After years of catering to superstitious Chinese, Vancouver will stop skipping “unlucky” floor numbers

City goes back to ‘basic math’ in numbering buildings … for safety’s sake

No more skipping 4, 13, 14, 24 in Vancouver floor numbers
 The elevator panel at 1033 Marinaside in Yaletown skips No. 4, No. 13, No. 14, No. 24 and No. 34 floor buttons.

Photograph by: Gerry Kahrmann , Vancouver Sun

Vancouver has long accommodated the superstitious by allowing certain floor numbers, suite numbers and addresses to be hidden or not used at all.

Across the city, many buildings with more than 12 floors are missing the number 13, jumping right to 14. It stems from a time when people also believed it was bad luck to step on a crack or walk under a ladder.

More recently, Vancouver has increasingly found itself approving developments with many more missing floors, including 14. From the 4th to the 54th, any floor containing a 4 has vanished in an effort to cater to superstitious Chinese.

Condo towers marketed to Asian buyers often don’t even have suite numbers containing 4. Developers and real estate agents know it’s harder to sell suites on floors containing a 4 because the spoken word for the number sounds strikingly similar to the spoken word for “death” in Mandarin and Cantonese.

It can make for some odd situations, such as the 53-floor Burrard Place condo tower under construction at Hornby and Drake Streets being marketed as having a 60th floor. That’s because the developer not only knocked out all the floors with a 4, but took out 13 for good measure.

Now the city, increasingly worried about the potential for confusion among first responders, and the consequences of emergency providers misjudging floors, has called a halt.

Kitchener Muslim school principal says it’s difficult to explain anti-niqab public sentiment to students

Principal, students wear hijab, one teacher wears niqab at Maple Grove School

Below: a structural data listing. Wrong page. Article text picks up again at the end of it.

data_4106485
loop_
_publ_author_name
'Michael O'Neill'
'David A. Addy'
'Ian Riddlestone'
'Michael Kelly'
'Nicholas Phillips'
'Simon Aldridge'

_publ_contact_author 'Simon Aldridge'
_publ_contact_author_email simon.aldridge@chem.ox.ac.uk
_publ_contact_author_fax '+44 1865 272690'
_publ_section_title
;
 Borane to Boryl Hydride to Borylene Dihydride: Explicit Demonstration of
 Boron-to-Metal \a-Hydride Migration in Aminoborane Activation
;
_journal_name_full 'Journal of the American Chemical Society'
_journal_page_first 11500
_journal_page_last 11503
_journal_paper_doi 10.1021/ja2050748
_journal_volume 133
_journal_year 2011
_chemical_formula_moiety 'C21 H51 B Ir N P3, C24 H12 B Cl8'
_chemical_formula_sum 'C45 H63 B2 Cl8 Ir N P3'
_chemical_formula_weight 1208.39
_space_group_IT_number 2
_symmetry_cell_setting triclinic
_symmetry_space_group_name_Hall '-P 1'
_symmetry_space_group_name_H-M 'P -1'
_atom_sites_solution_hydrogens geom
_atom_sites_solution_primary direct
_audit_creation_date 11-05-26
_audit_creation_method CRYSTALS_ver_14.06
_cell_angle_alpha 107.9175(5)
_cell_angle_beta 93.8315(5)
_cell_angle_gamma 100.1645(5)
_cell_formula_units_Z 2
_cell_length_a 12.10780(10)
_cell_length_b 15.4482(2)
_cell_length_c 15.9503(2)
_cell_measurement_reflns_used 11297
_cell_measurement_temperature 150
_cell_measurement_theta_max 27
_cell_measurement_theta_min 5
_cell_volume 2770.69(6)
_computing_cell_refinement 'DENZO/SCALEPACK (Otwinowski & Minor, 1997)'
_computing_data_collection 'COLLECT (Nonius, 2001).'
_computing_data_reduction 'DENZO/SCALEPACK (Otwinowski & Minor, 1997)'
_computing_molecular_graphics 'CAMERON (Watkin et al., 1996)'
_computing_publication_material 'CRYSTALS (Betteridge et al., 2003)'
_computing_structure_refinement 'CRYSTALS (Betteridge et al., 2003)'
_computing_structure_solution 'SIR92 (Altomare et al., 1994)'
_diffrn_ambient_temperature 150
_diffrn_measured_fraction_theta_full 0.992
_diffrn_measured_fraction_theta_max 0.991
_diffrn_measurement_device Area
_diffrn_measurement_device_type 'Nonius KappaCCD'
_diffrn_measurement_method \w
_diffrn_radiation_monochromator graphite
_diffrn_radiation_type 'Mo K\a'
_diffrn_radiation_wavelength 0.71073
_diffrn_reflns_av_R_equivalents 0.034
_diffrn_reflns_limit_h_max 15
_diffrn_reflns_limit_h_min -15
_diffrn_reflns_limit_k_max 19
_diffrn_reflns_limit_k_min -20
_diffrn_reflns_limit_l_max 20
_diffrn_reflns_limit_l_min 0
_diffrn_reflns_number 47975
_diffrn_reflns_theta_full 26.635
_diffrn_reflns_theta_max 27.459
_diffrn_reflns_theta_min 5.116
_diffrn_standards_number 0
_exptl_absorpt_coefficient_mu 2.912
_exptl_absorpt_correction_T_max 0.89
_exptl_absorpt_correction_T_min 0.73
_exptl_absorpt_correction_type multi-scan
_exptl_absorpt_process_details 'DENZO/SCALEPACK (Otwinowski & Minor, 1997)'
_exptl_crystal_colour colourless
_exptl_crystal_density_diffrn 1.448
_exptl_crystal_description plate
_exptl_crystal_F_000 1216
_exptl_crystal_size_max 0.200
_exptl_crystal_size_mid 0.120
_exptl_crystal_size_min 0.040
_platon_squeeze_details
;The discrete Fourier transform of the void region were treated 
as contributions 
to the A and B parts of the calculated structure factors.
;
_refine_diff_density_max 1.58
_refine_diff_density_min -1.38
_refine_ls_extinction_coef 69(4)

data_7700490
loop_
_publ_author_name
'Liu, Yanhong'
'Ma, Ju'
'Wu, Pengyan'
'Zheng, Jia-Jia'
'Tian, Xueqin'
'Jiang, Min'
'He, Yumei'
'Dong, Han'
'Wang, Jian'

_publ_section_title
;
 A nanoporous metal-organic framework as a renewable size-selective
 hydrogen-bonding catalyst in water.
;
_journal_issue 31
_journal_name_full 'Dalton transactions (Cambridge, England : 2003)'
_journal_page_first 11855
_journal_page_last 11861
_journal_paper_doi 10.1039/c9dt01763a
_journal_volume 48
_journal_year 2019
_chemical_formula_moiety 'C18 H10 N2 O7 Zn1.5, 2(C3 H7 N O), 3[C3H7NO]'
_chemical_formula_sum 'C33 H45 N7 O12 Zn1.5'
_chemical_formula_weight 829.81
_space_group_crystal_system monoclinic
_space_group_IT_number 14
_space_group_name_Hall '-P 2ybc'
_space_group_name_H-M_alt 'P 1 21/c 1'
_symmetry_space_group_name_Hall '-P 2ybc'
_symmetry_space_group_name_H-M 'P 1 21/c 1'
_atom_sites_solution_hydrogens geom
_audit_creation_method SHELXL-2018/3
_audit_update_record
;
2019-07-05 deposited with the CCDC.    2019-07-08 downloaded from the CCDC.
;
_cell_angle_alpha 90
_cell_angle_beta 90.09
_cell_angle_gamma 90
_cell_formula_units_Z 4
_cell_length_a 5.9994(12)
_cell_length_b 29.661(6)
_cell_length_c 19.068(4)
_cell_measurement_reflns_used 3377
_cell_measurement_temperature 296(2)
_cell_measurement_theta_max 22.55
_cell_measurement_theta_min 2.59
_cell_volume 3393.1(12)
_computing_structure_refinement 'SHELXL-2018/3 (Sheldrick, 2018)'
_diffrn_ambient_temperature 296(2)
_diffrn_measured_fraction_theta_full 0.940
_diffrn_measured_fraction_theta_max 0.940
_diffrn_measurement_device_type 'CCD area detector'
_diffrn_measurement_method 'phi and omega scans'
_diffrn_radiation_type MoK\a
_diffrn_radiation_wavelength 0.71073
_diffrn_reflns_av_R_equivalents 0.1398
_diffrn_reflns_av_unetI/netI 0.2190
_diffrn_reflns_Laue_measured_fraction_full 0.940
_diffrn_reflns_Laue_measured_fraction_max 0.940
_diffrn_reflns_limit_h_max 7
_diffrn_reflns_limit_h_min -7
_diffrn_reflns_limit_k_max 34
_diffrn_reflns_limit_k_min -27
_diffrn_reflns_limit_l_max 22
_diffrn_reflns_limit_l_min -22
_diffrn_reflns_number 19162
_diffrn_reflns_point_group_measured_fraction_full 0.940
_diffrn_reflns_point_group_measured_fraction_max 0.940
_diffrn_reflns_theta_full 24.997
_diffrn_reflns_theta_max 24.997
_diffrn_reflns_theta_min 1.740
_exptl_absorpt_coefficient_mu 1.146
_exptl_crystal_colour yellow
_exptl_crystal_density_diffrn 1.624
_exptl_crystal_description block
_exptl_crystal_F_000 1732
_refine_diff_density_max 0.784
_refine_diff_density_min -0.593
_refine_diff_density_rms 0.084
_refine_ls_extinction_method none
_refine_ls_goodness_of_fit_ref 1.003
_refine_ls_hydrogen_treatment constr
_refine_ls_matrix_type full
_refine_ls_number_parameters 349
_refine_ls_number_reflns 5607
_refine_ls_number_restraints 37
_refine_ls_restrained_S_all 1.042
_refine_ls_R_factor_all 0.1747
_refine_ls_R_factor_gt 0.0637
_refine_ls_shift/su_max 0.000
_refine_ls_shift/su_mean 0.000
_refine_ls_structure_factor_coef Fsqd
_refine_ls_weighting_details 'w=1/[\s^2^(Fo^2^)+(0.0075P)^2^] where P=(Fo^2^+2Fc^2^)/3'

CBC News Posted: Oct 09, 2015 2:42 PM ET Last Updated: Oct 09, 2015 5:14 PM ET

Rania Lawendy is the academic advisor for a new Islamic-based private school opening in Kitchener. Rania Lawendy is the academic advisor for a new Islamic-based private school opening in Kitchener. (Andrea Bellemare/CBC)

A Kitchener school principal says that the federal Conservatives are “bullying” a minority of women in the country who wear niqabs, in an effort to score political points.

The Conservatives pledged to ensure public service workers don’t wear them on the job, after the government lost a court case and an appeal to prevent women from taking a citizenship oath while wearing a niqab. Both the Liberals and the NDP have criticized the proposal.

Rania Lawendy, the principal of the Muslim Association of Canada’s Maple Grove School in Kitchener wears a hijab, as do some of the students, and one of her teachers on staff wears a niqab.

She said it’s difficult to explain anti-niqab public sentiment to the children at school.

“I don’t believe that the majority of Canadians feel this way.”-Rania Lawendy,  principal at the Muslim Association of Canada’s Maple Grove School in Kitchener

“I think they’re upset about all the attention that it’s garnering by the Conservatives. Some of the students have mentioned, and I would agree with them, that they feel like the Conservative Party is trying to gain political points by bullying, really, a minority of women,” she said.

Niqabs of Canada Tumblr site stirs conversation online

Amid the niqab controversy, here’s a look at how many of us cover our faces

CBC News Posted: Oct 08, 2015 4:13 PM ET Last Updated: Oct 08, 2015 6:56 PM ET

Canadians cover up their faces all the time ... usually because it's so damn cold. Canadians cover up their faces all the time … usually because it’s so damn cold. (Niqabs of/du Canada/Tumblr)